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Month: March 2009

Safari 4.0 – Almost my new default browser

3.pngI remember a time before the web when networked computers were something only “big” corporations had, and multiplayer gaming was accomplished by stripping serial cables, reversing some of the wires and taking all afternoon to figure out why I couldn’t get “a connection”. A couple of years later and the first graphical web browsers were giving us snippets of information from across the world. Images would be shown tantalisingly rendered in lines a few centimetres at a time. Fast forward past Microsoft and Netscape’s battles and we’re into a whole new world of web browsers. There are dozens to choose from, but which should I choose for my own default browser?

Google Checkout to increases its fees

imageI just received an unexpected email from my favourite payment processor, Google Checkout. It’s a rather interesting announcement that in around six weeks their fees are increasing. They’re increasing quite a bit too; users who charge less than £1,500 per month are going to find the fees more than double. Users who charge £15,000 to £54999.99 each month but whose customers originate from a different country (so that’s a UK company selling to a US individual or organisation) are going to see a double increase in fees.

HMRC online filing availability notice for April 2009

image We have received early word from our contacts at HM Revenue & Customs that their own web filing product (the HMRC online portal) will be unavailable for the first weekend in April (3rd to the 6th). Third party software such as ours will are expected to work throughout this period although for 24 hours at the weekend will not return an immediate delivery receipt.

Acer Aspire One. Probably the best ultraportable “Net Book” in the world. (150Ab model)

clip_image001[4]Aspiring yuppies all have seem to them these days. 2008 gave us a whole rash of these sub-notebooks; laptops with tiny keys and piddly screens became the must-have accessory for the trendy coffee drinker and train commuter. It’s been awfully hard to get a coffee around here without having to wade past the gauntlet of expensive-looking micro-computers adorning every table. I’ve even seen them in McDonalds.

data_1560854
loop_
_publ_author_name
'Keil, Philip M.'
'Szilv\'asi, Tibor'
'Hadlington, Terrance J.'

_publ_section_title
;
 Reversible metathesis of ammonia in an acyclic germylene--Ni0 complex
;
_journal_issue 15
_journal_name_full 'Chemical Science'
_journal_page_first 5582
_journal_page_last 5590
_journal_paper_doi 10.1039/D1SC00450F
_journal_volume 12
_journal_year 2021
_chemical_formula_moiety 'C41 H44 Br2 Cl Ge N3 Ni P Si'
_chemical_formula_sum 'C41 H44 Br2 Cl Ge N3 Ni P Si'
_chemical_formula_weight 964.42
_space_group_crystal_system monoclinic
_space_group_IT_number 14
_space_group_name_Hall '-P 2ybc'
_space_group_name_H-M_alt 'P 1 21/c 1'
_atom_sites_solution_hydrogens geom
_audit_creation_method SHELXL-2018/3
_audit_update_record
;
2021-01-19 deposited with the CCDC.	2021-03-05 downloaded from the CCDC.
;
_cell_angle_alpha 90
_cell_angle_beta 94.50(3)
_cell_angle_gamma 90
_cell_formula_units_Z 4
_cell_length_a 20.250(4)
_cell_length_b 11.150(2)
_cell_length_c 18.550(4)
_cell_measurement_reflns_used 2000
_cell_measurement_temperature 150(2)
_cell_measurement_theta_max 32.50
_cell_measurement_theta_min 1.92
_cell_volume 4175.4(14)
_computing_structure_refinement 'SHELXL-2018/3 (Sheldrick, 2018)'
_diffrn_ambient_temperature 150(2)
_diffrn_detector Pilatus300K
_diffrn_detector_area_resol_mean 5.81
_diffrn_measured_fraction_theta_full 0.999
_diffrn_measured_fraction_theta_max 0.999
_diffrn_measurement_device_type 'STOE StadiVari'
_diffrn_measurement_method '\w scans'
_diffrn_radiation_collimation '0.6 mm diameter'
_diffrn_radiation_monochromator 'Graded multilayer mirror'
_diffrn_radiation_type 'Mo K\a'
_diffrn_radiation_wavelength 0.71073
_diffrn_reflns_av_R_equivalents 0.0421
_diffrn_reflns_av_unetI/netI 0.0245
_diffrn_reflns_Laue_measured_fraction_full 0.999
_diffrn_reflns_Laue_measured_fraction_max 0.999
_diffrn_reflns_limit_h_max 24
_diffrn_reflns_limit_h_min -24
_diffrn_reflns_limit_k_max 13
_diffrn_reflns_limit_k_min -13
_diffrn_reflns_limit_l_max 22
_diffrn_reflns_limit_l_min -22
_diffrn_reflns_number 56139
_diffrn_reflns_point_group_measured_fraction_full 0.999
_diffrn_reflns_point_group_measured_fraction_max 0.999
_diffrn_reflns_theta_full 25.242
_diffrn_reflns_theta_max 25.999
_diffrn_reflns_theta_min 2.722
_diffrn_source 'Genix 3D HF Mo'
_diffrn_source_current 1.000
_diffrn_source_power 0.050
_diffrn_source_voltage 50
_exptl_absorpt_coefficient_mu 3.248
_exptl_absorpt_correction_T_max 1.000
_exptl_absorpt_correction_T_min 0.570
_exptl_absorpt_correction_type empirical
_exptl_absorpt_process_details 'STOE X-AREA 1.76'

Just what are all those people doing, looking busy with their mocca-frappucinos and super-hectic lifestyles, anyway? I presume they are making very important life-or-death executive decisions and are not simply checking their eBay auctions and updating their MyFaceSpace page.

Assuming you’re a super-busy coffee-drinking executive with no time to read articles like this one, I’ve put the conclusion in the title especially for you. You can stop reading now and go out and buy one.

New Marketing List: UK Local Authorities (Councils)

parliamentThe Government, over the past few years, has been professing its intention to do more business with SMEs by encouraging more small business owners to tender for contracts and making the tendering process accessible to more businesses than ever before. Although the contracts on offer tend to be of a large scale supply of services, local authorities are free to purchase products and minor services without putting these expenses out to tender. However, according to the Federation of Small Businesses, approximately 25% of their members sold into local authorities in 2006 and in 2008 the FSB calls for more support from the Government to raise the share of contracts to small business to 30%. We are not an FSB member, but we do supply services and products to the public sector and in particular, local authorities.